The BAGV outbreak in 2010 in Spain is the first documented occasion in which this virus has caused disease and mortality in birds, with a strikingly most severe effect on a game bird species, the red-legged partridge. Recently authors reporting on the parallel outbreak of WNV in horses in the same region made the hot summer and high mosquito abundance responsible for both outbreaks. While several cases of WN fever in horses were notified, no new mortality events among game birds were detected during 2011.
Pathology due to BAGV infection had previously not been described in any species as the presence of neutralizing antibodies against BAGV in persons with acute encephalitis in India, could not link the infection clearly to disease symptoms. However, based on sequence analysis, BAGV has been shown to be synonymous to Israel turkey meningoencephalitis virus (ITV), which causes a disease characterized by nonpurulent meningoencephalitis with lymphocytic perivascular infiltrates and focal myocardial necrosis in turkeys in Israel and South Africa, and is controlled by vaccination with live attenuated vaccines[13–15]. The close genetic relationship between the two viruses may mean that BAGV is similarly pathogenic to at least some bird species.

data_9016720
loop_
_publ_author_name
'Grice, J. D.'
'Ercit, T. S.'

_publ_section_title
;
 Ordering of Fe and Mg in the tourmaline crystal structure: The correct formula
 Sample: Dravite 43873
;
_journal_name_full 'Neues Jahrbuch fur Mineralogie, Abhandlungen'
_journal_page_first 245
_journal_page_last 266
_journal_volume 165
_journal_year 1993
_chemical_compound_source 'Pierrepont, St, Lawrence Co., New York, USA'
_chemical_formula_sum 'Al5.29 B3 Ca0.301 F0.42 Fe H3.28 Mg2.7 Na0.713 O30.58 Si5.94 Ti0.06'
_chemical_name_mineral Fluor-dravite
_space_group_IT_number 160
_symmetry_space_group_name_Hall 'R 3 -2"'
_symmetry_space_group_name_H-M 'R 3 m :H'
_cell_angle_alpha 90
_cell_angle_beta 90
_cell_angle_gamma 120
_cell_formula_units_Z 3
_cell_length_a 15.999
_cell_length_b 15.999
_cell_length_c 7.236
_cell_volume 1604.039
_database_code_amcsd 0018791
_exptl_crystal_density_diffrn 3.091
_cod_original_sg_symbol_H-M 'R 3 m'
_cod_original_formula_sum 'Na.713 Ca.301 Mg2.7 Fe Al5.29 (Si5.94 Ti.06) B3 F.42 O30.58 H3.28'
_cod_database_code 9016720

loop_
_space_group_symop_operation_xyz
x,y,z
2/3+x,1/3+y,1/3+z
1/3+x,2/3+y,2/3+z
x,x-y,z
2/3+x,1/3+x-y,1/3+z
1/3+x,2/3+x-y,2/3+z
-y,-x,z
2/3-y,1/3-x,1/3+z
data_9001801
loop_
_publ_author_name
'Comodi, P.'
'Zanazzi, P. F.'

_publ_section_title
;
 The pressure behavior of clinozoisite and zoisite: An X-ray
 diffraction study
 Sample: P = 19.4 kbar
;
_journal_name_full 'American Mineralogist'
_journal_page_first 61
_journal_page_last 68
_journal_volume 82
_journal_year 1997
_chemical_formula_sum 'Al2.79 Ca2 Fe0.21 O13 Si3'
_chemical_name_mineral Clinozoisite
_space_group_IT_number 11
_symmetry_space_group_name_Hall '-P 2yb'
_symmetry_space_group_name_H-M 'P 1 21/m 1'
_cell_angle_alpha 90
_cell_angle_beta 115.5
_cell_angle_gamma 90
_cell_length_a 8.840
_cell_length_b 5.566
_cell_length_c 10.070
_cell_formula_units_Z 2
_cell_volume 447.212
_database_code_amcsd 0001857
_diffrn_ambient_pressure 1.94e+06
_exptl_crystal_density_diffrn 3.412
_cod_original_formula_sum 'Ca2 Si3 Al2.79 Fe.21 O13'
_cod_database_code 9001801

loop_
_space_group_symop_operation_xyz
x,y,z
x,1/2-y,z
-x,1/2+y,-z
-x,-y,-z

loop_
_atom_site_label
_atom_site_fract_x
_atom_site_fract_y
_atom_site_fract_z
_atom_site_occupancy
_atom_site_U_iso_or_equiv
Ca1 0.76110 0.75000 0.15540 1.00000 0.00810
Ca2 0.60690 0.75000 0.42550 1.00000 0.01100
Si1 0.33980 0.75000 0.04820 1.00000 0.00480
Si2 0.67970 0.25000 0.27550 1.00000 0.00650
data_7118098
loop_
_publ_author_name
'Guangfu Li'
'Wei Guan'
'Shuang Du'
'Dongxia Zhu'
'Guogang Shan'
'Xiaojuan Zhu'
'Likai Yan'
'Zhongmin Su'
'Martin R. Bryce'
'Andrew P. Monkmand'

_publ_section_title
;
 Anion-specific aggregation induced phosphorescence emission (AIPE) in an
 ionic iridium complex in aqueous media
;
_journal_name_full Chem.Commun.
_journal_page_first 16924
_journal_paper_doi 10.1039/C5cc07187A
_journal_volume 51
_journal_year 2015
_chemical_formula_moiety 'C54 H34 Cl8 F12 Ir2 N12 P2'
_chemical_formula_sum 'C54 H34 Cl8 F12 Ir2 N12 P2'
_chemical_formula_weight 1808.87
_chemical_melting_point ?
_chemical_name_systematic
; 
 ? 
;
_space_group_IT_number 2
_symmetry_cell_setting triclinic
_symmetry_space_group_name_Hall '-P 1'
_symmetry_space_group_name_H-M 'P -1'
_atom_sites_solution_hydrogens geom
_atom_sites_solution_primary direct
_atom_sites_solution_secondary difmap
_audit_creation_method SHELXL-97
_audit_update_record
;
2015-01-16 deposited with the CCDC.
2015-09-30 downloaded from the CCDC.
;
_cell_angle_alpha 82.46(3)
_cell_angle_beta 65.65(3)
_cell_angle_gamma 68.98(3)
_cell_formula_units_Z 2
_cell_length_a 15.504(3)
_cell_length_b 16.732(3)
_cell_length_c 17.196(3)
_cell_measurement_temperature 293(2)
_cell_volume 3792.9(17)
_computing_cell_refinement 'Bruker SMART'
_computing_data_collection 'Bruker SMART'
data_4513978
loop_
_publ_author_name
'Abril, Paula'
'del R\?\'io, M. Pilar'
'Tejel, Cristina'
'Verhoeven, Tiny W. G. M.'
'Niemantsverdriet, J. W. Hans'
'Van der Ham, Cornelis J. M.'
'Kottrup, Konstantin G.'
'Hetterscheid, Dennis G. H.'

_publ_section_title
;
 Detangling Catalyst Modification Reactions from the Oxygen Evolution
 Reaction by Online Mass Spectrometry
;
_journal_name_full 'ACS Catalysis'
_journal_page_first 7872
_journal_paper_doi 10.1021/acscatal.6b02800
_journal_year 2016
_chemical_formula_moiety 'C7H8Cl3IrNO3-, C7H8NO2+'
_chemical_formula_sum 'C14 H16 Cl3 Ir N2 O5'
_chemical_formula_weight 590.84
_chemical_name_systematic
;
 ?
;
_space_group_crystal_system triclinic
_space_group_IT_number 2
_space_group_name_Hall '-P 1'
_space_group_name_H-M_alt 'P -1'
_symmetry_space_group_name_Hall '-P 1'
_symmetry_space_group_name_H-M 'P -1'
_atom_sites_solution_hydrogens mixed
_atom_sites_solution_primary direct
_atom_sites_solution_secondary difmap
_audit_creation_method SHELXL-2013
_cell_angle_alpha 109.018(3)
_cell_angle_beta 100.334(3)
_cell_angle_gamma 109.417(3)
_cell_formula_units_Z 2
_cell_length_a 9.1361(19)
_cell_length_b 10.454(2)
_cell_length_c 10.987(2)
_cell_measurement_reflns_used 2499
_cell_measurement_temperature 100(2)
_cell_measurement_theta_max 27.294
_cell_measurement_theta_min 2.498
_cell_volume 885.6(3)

A local hunting estate in the area of the outbreak that conducts direct transect counts on game birds prior to and after the hunting season, reported reduction of red-legged partridge numbers by 86% and in ring-necked pheasants by 29%. Due to the high mortality in red-legged partridges, only ring-necked pheasants were hunted in winter 2010/2011. Hunting bag data from the same hunting estate, showed a reduction in the female/male ratio with respect to previous years (2.4 females/male as opposed to 4 females/male), suggesting that female pheasants were more affected than males.
The degree to which the impact of BAGV in red-legged partridge populations is higher than in ring-necked pheasants and other birds is evidenced by differences in mortality and in the incidence of concomitant disease observed. In all examined partridges BAGV infection appeared to be the primary cause of death (2/6) or disease (4/6), while two of five pheasants and one of the two wood pigeons had severe advanced lesions of concurrent chronic disease (avian tuberculosis). The reason of the higher reduction in numbers in female pheasants, as opposed to males is unclear. With view to a potential higher impact of BAGV, disease due to ITV has also been reported to be more severe and frequent in female than in male turkeys. However other effects such as higher susceptibility of female pheasants to predation, other diseases, or toxic substances employed in agriculture in the area cannot be ruled out.
Differences in the pathogenicity of BAGV for the three species could partly be explained by the differences observed in the distribution and severity of lesions, distribution of viral antigen, and the severe haemosiderosis in partridges, that was moderate in wood pigeons and absent in pheasants. In partridges, BAGV apparently has a wide tropism, targeting different cell types, but especially capillary endothelial cells. In pheasants, neurotropism appears to be somewhat more important while in pigeons only endothelial cells of splenic capillaries seemed to contain BAGV antigen.